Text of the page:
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While Held by US Immigration, an Artist Sketches His Fellow Detainees

BOCA RATON, Fla. — In An Honest Liar, a 2014 documentary about magician James Randi, the narrative shifts to his longtime partner, the artist José Alvarez (D.O.P.A.), who was charged with living under a false identity. Born Deyvi Orangel Peña Arteaga, he fled Venezuela in the early 1980s. “It was a very violent environment for gay people,” he told Hyperallergic. “I had guns pointed to my head by the military police.” When his US visa expired, he obtained false papers, thinking it would be a temporary situation. It wasn’t — he’d been Randi’s partner for over 20 years when he was charged with identity theft. He was eventually detained at Krome Detention Center in Miami, where he spent two months in 2012.

He fell into a deep depression upon his incarceration, sleeping for days at a time. It was Julio, a fellow detainee who’d come to the US from Brazil, who encouraged Alvarez to draw, instructing the artist to sketch his portrait. This temporary balm to his despondent heart transformed into a project, Krome, now on display at the Boca Raton Museum of Art.

Krome Detention Center its widespread abuse, and many of the detainees find themselves sent back home — without their families, in spite of the lives they’ve long established. Alvarez drew 30 portraits and wrote down each subject’s story, however personal, promising to share them upon his release.

The images line the walls of the space, a row of unblinking eyes that are often tender or harried. Panels next to each drawing indicate the subject’s name, country of origin, and, below, their story. Then there is a section dedicated to Alvarez’s “ghost drawings.” “I started drawing these incarcerated men and then they were taken to be deported,” he explains. “I have no name or country for them. But it’s not as if they don’t exist. That was kind of the point of this: to declare their existence.” At the exhibition’s entrance, there’s a bright, colorful painting of swirls and butterflies; entitled “The Promised Land,” it’s the first piece Alvarez made upon his release.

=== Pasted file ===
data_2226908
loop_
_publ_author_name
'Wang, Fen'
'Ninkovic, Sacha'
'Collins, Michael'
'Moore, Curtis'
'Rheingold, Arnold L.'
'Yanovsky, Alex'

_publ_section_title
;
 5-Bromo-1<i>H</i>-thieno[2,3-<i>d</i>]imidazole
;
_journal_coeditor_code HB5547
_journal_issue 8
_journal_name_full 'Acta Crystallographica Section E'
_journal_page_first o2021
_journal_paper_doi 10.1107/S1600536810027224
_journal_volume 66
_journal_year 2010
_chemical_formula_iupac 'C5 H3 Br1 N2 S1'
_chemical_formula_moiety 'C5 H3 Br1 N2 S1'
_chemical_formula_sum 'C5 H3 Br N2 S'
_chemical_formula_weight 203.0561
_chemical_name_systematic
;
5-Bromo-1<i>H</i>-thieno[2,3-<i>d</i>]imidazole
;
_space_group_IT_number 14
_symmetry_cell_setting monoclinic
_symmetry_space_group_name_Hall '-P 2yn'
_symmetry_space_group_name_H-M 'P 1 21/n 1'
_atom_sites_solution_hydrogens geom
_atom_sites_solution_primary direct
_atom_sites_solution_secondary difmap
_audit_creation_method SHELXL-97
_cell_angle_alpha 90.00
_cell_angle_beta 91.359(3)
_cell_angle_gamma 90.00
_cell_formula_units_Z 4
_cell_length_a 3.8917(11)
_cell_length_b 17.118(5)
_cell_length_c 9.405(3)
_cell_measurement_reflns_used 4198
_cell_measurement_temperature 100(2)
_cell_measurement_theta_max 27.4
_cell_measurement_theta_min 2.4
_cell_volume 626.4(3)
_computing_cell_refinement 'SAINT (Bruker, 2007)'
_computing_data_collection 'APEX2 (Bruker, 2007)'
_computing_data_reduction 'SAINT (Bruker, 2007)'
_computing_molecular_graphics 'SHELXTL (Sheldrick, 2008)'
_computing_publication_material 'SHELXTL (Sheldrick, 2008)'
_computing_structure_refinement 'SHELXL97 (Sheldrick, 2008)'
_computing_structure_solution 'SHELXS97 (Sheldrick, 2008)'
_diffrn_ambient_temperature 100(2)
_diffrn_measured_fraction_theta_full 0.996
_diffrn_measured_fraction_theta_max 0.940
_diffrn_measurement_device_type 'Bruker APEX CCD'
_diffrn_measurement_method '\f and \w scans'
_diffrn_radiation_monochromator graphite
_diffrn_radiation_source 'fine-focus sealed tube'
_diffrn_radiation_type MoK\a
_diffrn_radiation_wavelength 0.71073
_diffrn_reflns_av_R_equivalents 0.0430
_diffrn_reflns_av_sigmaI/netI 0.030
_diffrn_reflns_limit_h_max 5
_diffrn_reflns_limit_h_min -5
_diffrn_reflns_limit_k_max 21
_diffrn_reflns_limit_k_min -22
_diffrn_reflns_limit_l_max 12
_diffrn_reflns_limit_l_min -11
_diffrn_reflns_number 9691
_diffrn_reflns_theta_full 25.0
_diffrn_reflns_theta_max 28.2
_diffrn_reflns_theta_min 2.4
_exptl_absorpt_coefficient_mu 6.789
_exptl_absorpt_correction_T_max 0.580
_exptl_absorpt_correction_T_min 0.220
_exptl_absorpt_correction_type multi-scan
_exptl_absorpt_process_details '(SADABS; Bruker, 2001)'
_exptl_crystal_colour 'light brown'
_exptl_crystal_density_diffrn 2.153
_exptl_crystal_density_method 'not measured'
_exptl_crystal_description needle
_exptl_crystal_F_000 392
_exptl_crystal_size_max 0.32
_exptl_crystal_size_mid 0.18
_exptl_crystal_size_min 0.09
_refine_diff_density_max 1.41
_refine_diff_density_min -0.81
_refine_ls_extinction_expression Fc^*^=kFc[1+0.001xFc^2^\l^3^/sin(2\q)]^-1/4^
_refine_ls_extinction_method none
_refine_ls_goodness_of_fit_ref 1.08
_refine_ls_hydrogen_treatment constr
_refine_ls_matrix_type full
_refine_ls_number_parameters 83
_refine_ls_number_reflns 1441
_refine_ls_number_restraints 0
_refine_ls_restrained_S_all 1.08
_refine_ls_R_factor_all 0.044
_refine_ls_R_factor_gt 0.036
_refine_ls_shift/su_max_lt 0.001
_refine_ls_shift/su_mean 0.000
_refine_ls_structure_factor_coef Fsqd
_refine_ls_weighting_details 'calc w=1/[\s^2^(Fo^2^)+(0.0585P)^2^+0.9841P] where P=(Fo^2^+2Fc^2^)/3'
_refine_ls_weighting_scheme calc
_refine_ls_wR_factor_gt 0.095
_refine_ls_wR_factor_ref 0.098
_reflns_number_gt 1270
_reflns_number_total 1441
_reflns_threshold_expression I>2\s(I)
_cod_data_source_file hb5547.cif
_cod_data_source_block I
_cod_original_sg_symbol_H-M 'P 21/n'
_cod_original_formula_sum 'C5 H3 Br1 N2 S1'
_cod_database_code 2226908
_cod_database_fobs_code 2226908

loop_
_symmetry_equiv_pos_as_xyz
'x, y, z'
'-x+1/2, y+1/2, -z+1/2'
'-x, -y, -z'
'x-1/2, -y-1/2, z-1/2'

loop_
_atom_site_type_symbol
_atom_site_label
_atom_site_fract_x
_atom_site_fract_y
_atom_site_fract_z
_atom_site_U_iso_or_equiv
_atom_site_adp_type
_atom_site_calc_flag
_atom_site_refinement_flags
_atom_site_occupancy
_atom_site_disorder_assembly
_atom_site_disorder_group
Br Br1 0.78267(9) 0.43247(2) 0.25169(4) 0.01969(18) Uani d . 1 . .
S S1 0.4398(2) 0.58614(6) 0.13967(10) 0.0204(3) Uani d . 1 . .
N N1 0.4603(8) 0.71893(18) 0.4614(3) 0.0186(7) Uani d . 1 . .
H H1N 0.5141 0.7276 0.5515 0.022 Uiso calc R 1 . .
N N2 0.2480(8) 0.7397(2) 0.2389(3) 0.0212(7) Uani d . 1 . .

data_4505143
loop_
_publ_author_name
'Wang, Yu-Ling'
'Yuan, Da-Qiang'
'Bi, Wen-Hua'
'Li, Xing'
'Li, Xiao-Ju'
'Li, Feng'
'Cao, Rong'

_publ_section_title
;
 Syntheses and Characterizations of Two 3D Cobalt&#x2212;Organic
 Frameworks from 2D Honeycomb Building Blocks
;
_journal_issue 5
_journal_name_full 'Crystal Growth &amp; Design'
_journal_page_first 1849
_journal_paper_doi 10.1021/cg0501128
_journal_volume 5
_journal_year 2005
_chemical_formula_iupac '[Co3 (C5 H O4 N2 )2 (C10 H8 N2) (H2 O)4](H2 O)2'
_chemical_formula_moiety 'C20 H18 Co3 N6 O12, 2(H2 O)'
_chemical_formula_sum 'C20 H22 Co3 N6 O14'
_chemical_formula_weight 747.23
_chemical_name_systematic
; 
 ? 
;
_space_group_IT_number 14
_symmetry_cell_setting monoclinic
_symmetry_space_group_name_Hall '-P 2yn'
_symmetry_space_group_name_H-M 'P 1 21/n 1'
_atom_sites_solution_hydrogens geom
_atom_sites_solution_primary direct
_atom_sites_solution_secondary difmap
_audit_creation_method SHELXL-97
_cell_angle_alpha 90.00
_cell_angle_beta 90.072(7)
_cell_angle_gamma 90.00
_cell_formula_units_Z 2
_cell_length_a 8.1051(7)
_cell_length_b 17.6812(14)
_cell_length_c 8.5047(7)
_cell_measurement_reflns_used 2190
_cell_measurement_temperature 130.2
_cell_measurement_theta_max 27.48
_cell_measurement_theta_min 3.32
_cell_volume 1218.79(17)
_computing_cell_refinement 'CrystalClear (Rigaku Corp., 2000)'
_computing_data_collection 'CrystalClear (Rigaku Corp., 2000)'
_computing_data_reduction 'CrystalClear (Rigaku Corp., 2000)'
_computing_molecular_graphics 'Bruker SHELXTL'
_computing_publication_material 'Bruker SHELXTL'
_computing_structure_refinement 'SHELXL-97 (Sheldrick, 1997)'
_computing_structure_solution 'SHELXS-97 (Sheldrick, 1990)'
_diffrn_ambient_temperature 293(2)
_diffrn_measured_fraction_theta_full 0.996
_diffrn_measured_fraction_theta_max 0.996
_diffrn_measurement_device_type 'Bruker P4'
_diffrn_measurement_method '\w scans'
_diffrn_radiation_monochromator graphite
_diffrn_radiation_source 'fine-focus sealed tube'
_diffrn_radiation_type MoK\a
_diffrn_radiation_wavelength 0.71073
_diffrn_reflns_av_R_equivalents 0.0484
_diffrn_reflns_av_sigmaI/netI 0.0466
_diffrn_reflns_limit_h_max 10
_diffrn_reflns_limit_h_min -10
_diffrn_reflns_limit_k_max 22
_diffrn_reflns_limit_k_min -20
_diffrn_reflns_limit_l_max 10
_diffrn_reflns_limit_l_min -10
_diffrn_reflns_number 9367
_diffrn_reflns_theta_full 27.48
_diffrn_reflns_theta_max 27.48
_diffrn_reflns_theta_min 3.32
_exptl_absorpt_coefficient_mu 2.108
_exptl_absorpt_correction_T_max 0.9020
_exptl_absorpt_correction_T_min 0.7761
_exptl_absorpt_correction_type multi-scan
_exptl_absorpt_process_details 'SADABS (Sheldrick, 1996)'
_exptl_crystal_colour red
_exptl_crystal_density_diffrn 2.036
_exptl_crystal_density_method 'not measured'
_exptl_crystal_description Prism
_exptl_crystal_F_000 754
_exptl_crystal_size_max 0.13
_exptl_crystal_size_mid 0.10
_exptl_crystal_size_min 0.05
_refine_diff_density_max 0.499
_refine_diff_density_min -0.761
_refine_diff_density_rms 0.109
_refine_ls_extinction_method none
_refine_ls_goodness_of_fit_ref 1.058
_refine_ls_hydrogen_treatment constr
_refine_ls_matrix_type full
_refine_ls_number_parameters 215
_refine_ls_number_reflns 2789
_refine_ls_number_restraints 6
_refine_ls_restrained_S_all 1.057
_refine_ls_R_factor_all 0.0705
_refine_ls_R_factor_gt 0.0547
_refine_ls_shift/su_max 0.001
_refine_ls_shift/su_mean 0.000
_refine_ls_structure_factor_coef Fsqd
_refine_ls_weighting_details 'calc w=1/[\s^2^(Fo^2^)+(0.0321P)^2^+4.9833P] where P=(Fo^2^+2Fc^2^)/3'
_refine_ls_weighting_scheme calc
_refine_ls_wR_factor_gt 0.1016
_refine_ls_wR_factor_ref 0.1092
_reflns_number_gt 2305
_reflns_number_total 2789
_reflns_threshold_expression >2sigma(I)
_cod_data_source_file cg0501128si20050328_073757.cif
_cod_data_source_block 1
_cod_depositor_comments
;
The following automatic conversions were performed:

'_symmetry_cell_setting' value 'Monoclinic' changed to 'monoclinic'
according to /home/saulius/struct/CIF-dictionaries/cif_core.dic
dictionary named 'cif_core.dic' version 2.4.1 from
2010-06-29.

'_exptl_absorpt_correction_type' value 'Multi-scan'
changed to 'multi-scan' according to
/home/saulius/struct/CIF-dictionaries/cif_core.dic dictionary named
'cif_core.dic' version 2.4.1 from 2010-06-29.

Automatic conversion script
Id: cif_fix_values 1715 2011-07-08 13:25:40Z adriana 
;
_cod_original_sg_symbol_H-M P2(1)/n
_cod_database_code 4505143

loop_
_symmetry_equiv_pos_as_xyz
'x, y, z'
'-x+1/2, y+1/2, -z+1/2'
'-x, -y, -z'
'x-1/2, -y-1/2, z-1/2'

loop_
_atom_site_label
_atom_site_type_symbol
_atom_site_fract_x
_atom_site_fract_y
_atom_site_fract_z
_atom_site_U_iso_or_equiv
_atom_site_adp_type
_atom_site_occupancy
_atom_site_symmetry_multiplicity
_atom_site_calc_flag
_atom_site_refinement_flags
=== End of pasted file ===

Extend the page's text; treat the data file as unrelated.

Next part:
Our new president-elect Donald Trump has, at best, condoned insensitive, prejudiced behavior toward refugees and border-crossers; at worst, his potential cabinet’s ideology reeks of xenophobic fascism, of the social tenets that led to internment camps. It’s fair to say that Alvarez humanizes border-crossers in Krome, but that might imply they need humanizing in the first place. They’ve always been human, bodies who’ve felt the transitions of place and space and the strange injustice of never feeling safe. Now, more than ever, we need to hear them. I spoke with Alvarez at the exhibition to learn more about the inception of his unexpected project.

Monica Uszerowicz: Tell me about the first drawing you made at the Krome Detention Center.

José Alvarez: I was very depressed. I was just sleeping. Julio came over and said, “You can’t let hopelessness take over. You need to fight it.” He gave me paper and a pen and I said, “Okay, I’m going to draw him pretty quickly.” That’s why that drawing is so crude. When I was drawing him, Philippe came over; he’s also from Brazil, and wanted to be drawn, too. Then someone else came, and they were all surrounding me, telling me their stories of why they came to this country: incredible, amazing stories of survival. The more they spoke, the more I thought, “People need to know this.” I thought, “Who is going to interview them and talk about this?”